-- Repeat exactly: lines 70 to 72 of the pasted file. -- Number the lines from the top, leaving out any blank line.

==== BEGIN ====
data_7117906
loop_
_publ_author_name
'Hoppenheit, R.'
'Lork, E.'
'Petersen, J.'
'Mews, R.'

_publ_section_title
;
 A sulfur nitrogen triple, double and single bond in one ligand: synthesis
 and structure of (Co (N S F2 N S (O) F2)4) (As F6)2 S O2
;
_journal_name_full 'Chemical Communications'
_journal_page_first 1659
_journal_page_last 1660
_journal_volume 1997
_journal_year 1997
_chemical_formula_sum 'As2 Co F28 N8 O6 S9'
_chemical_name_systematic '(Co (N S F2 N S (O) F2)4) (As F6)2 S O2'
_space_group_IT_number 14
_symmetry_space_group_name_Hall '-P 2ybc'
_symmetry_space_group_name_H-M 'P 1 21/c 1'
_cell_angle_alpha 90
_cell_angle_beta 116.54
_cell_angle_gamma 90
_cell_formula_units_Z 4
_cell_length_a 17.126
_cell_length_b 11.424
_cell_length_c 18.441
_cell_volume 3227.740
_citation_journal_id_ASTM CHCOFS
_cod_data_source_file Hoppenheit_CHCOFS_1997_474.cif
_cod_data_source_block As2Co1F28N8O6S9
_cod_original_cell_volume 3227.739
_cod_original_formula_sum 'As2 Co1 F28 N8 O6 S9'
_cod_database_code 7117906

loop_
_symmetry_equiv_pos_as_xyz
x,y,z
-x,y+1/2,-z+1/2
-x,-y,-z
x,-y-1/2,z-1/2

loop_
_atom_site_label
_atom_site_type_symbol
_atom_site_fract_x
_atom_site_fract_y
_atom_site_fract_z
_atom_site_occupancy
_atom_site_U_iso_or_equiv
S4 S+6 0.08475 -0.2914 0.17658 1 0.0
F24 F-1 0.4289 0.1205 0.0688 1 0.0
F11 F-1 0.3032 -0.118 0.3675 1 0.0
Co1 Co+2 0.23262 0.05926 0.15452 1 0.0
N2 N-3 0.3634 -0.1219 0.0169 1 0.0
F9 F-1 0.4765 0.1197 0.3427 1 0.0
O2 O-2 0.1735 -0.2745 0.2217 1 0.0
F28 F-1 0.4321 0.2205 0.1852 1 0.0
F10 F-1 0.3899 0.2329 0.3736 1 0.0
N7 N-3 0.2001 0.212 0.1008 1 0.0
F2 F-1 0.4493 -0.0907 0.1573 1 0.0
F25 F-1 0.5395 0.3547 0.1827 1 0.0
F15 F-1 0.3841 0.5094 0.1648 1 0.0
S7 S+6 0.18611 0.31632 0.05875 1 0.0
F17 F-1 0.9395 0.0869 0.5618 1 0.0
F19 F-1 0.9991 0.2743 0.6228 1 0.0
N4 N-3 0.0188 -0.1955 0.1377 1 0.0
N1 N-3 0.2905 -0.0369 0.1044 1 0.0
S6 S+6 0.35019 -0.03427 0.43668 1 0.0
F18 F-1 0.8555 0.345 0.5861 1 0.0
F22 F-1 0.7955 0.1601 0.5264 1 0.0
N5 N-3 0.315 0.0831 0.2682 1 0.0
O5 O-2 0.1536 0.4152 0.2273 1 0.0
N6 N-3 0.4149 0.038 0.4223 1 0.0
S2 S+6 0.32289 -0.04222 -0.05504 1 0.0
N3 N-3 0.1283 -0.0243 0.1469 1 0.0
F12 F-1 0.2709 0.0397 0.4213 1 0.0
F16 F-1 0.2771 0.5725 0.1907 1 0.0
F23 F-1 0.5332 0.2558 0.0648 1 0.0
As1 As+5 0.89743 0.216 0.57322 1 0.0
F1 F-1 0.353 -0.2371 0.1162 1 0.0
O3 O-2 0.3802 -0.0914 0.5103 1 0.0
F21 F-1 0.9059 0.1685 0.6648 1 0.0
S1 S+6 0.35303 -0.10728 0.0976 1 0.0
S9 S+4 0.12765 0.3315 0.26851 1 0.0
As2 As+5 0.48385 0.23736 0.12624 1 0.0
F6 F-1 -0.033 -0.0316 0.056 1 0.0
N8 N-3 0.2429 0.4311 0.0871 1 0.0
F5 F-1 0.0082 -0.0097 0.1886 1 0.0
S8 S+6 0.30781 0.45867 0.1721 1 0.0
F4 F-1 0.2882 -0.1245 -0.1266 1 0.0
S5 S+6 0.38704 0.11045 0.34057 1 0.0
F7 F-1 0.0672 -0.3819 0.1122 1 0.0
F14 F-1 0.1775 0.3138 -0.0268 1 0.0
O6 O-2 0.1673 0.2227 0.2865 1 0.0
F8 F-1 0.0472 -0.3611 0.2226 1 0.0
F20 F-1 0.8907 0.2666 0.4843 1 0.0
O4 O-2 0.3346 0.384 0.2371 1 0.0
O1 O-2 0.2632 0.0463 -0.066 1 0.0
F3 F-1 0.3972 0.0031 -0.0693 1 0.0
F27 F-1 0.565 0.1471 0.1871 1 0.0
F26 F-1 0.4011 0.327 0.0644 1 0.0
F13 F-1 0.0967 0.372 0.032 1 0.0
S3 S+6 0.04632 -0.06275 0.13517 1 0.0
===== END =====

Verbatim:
F18 F-1 0.8555 0.345 0.5861 1 0.0
F22 F-1 0.7955 0.1601 0.5264 1 0.0
N5 N-3 0.315 0.0831 0.2682 1 0.0